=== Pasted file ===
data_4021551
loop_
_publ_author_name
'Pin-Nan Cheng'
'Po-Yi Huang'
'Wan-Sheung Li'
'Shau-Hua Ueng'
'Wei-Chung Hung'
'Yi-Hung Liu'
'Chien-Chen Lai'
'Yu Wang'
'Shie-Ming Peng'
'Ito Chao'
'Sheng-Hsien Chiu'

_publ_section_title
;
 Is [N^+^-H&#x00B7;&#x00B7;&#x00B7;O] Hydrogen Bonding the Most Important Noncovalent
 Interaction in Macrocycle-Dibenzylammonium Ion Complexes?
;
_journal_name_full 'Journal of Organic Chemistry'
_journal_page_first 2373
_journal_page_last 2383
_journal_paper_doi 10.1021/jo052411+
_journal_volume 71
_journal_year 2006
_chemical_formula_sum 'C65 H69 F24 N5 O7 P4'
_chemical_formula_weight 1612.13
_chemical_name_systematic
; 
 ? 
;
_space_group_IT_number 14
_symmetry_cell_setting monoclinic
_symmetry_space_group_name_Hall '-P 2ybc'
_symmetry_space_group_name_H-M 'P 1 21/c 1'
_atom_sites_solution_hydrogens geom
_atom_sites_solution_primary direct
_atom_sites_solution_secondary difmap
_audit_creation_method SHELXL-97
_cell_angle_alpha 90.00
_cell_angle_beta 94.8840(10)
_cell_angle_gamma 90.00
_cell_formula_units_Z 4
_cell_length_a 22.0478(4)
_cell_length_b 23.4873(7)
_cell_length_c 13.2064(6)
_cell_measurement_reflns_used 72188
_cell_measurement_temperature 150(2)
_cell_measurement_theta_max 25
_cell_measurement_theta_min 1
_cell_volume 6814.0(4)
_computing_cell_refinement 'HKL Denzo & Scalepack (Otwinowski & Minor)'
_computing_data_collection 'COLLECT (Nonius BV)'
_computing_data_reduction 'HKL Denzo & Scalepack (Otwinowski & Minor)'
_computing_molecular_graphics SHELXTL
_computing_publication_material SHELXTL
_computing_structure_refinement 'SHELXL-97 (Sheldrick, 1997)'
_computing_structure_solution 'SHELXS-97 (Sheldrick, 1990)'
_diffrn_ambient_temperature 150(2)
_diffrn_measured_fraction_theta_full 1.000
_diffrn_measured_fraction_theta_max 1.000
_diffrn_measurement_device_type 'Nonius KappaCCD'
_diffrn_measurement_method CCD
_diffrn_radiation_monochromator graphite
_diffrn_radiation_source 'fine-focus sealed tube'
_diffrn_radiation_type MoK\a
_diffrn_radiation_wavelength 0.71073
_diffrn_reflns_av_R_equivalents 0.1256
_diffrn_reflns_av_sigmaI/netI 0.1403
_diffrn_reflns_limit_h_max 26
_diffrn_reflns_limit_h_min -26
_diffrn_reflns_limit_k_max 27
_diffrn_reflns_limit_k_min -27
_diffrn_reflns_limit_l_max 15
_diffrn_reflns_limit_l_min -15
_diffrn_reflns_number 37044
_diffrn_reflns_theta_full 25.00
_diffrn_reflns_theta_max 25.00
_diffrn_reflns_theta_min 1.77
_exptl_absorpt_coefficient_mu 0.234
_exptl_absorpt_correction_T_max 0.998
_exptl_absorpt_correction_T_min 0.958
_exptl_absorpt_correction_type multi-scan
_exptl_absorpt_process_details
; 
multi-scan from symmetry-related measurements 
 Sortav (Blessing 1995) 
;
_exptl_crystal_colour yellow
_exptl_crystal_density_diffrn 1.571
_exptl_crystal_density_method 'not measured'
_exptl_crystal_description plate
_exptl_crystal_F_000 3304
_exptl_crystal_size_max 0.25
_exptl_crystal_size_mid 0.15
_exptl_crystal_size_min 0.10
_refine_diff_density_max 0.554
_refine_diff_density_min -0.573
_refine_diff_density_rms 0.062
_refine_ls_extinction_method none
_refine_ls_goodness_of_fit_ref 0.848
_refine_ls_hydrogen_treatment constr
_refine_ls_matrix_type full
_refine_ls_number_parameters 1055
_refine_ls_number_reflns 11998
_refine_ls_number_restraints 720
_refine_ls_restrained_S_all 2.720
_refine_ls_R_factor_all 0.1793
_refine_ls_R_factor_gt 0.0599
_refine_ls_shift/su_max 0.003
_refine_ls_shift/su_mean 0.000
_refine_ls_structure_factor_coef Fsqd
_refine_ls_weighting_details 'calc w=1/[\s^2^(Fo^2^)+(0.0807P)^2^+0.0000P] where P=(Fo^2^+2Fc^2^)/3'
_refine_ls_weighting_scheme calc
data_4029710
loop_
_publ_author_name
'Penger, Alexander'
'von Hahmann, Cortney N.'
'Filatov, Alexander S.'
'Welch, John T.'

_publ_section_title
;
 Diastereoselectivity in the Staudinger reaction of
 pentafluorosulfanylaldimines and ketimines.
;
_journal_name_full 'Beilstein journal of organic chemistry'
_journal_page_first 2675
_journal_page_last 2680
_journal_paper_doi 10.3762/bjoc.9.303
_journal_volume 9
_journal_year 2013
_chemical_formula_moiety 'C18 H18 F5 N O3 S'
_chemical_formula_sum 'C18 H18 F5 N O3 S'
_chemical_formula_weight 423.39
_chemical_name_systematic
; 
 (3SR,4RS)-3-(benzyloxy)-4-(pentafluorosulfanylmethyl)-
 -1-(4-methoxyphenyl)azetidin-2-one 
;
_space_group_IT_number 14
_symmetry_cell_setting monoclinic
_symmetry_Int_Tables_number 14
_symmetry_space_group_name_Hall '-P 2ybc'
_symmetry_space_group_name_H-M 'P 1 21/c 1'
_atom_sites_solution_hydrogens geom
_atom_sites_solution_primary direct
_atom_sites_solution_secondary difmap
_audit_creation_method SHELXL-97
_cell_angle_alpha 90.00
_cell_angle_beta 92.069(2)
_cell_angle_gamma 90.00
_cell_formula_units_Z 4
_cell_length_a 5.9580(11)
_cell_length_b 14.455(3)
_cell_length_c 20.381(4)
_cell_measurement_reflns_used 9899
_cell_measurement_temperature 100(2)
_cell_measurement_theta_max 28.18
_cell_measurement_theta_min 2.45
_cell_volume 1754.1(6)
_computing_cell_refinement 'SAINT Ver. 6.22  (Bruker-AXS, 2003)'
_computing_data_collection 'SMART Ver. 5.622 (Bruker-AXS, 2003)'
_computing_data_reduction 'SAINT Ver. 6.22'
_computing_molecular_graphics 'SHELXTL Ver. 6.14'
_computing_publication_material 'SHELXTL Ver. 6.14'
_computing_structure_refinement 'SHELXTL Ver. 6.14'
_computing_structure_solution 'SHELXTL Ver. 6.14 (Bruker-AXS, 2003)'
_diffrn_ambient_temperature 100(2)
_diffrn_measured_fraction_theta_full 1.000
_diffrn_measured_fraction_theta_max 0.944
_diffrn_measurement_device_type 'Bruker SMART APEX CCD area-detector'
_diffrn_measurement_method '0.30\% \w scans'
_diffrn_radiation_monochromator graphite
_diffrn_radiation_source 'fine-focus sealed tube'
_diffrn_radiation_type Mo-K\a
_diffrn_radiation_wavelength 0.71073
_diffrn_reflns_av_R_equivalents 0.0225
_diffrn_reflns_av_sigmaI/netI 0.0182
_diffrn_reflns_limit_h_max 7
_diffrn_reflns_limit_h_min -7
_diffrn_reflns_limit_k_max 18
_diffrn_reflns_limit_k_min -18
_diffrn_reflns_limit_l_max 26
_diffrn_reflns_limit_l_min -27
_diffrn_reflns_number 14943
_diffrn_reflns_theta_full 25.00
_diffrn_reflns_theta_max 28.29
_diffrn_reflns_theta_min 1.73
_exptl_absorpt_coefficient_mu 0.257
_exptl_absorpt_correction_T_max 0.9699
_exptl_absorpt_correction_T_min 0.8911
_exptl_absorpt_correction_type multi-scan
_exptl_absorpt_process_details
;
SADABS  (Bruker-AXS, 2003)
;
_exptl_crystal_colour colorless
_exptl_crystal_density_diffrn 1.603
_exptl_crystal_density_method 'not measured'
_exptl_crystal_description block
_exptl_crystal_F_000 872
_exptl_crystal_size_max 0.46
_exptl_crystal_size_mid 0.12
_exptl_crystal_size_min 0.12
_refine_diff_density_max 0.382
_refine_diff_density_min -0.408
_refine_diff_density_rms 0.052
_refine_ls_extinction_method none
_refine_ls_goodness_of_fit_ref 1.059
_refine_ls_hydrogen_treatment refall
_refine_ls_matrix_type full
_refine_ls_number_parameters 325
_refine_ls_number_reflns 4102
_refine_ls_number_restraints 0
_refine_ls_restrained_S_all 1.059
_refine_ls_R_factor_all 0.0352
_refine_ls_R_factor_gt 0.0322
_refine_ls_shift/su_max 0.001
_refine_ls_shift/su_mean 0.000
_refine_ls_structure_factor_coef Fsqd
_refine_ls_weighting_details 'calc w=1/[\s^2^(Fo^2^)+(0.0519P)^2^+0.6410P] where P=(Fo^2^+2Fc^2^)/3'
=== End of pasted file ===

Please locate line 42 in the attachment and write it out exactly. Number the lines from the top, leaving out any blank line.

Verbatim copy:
_cell_angle_gamma 90.00